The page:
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Prediction Of Small-For-Gestational-Age Neonates At 30-34 Weeks' Gestation

Bakalis, S; (2016) Prediction Of Small-For-Gestational-Age Neonates At 30-34 Weeks' Gestation. Doctoral thesis (PhD), UCL (University College London). Green open access

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Abstract

Small-for-gestational-age (SGA) fetuses and neonates are at increased risk of perinatal mortality and morbidity. There is evidence that these risks are reduced in cases identified antenatally, through close monitoring, timely delivery and prompt neonatal management, compared to those not detected. The current method of antenatal screening for SGA fetuses is by maternal characteristics and medical history and serial measurements of symphysis fundal height, but the performance of this method is poor. This thesis aims to develop a model for the prediction of SGA neonates based on maternal characteristics, history, fetal biometry, uterine artery pulsatility index (PI), mean arterial pressure (MAP), and serum biochemical markers at 30-34 weeks’ gestation (mean gestation at screening 32.3 weeks, IQR 32.0-32.9). The thesis also aims to examine the value of umbilical artery PI and fetal middle cerebral artery in the prediction of adverse perinatal outcome. This screening study included biophysical measurements in 30,849 singleton pregnancies at 30-34 weeks with 1,727 (5.6%) that delivered SGA neonates. A subset of 9,003 cases with 469 (5.2%) delivering SGA neonates had biophysical and biochemical measurements recorded. The best prediction was provided by a combination of maternal factors, estimated fetal weight (EFW), uterine artery PI, MAP and serum placental growth factor (PlGF). This combination predicted, at 10% false positive rate, 89%, 94%, 96% of SGA neonates delivering at 32-36 weeks’ gestation with BW <10th, <5th and <3rd centiles, respectively; the respective detection rates for SGA neonates delivering at >37 weeks were 57%, 65% and 72%. The use of umbilical artery PI and MCA in the prediction of adverse perinatal outcome was found to be poor. In conclusion, combined screening by maternal factors and biophysical and biochemical markers at 30-34 weeks’ gestation can identify a high proportion of pregnancies that subsequently deliver SGA neonates.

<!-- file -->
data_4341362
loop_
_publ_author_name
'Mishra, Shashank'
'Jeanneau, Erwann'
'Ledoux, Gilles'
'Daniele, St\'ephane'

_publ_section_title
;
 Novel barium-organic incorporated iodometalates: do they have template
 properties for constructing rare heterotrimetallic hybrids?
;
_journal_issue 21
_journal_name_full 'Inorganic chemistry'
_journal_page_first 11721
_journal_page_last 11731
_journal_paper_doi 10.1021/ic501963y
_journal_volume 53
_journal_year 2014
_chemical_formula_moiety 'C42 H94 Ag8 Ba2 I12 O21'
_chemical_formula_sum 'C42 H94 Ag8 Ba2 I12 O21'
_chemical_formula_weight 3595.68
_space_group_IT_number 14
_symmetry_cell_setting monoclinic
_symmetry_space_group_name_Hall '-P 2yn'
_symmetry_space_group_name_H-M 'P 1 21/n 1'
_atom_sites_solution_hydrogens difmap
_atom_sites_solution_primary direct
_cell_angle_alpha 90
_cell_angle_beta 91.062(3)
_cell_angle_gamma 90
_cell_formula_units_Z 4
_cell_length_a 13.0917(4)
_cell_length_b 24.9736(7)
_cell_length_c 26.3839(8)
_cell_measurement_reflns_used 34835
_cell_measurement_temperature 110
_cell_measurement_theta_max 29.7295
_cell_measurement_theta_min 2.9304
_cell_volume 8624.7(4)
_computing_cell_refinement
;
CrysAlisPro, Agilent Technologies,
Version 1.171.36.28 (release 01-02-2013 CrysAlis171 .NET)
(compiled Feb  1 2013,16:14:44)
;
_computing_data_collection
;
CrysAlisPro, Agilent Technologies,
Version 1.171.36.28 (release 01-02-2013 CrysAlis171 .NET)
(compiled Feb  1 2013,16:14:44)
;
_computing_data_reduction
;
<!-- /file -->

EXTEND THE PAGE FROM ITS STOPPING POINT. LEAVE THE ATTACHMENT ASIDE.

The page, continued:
Type: Thesis (Doctoral)
Qualification: PhD
Title: Prediction Of Small-For-Gestational-Age Neonates At 30-34 Weeks' Gestation
Open access status: An open access version is available from UCL Discovery
Language: English
UCL classification: UCL > Provost and Vice Provost Offices
UCL > Provost and Vice Provost Offices > School of Life and Medical Sciences
UCL > Provost and Vice Provost Offices > School of Life and Medical Sciences > Faculty of Population Health Sciences > UCL GOS Institute of Child Health
UCL > Provost and Vice Provost Offices > School of Life and Medical Sciences > Faculty of Population Health Sciences > UCL GOS Institute of Child Health > Developmental Neurosciences Dept
URI: https://discovery.ucl.ac.uk/id/eprint/1495859
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